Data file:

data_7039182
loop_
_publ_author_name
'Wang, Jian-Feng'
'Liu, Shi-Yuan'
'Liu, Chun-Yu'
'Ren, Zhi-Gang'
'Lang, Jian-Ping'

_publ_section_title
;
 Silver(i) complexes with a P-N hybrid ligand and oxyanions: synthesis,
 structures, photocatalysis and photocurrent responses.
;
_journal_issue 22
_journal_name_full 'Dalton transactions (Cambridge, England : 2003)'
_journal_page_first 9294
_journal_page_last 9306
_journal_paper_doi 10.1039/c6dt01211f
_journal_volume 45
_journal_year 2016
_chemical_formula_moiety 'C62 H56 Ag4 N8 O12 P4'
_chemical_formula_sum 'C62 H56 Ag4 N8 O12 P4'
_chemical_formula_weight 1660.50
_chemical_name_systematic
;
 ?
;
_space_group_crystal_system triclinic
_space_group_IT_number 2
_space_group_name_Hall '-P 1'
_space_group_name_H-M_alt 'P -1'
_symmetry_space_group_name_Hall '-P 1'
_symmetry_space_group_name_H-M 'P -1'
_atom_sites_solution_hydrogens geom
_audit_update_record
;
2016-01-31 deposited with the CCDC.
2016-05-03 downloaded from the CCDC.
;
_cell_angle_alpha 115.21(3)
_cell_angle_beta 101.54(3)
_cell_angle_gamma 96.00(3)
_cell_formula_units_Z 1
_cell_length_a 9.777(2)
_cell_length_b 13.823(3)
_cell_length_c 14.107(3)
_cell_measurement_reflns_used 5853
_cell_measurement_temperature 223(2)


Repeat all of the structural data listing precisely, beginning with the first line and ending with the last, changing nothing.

data_7039182
loop_
_publ_author_name
'Wang, Jian-Feng'
'Liu, Shi-Yuan'
'Liu, Chun-Yu'
'Ren, Zhi-Gang'
'Lang, Jian-Ping'

_publ_section_title
;
 Silver(i) complexes with a P-N hybrid ligand and oxyanions: synthesis,
 structures, photocatalysis and photocurrent responses.
;
_journal_issue 22
_journal_name_full 'Dalton transactions (Cambridge, England : 2003)'
_journal_page_first 9294
_journal_page_last 9306
_journal_paper_doi 10.1039/c6dt01211f
_journal_volume 45
_journal_year 2016
_chemical_formula_moiety 'C62 H56 Ag4 N8 O12 P4'
_chemical_formula_sum 'C62 H56 Ag4 N8 O12 P4'
_chemical_formula_weight 1660.50
_chemical_name_systematic
;
 ?
;
_space_group_crystal_system triclinic
_space_group_IT_number 2
_space_group_name_Hall '-P 1'
_space_group_name_H-M_alt 'P -1'
_symmetry_space_group_name_Hall '-P 1'
_symmetry_space_group_name_H-M 'P -1'
_atom_sites_solution_hydrogens geom
_audit_update_record
;
2016-01-31 deposited with the CCDC.
2016-05-03 downloaded from the CCDC.
;
_cell_angle_alpha 115.21(3)
_cell_angle_beta 101.54(3)
_cell_angle_gamma 96.00(3)
_cell_formula_units_Z 1
_cell_length_a 9.777(2)
_cell_length_b 13.823(3)
_cell_length_c 14.107(3)
_cell_measurement_reflns_used 5853
_cell_measurement_temperature 223(2)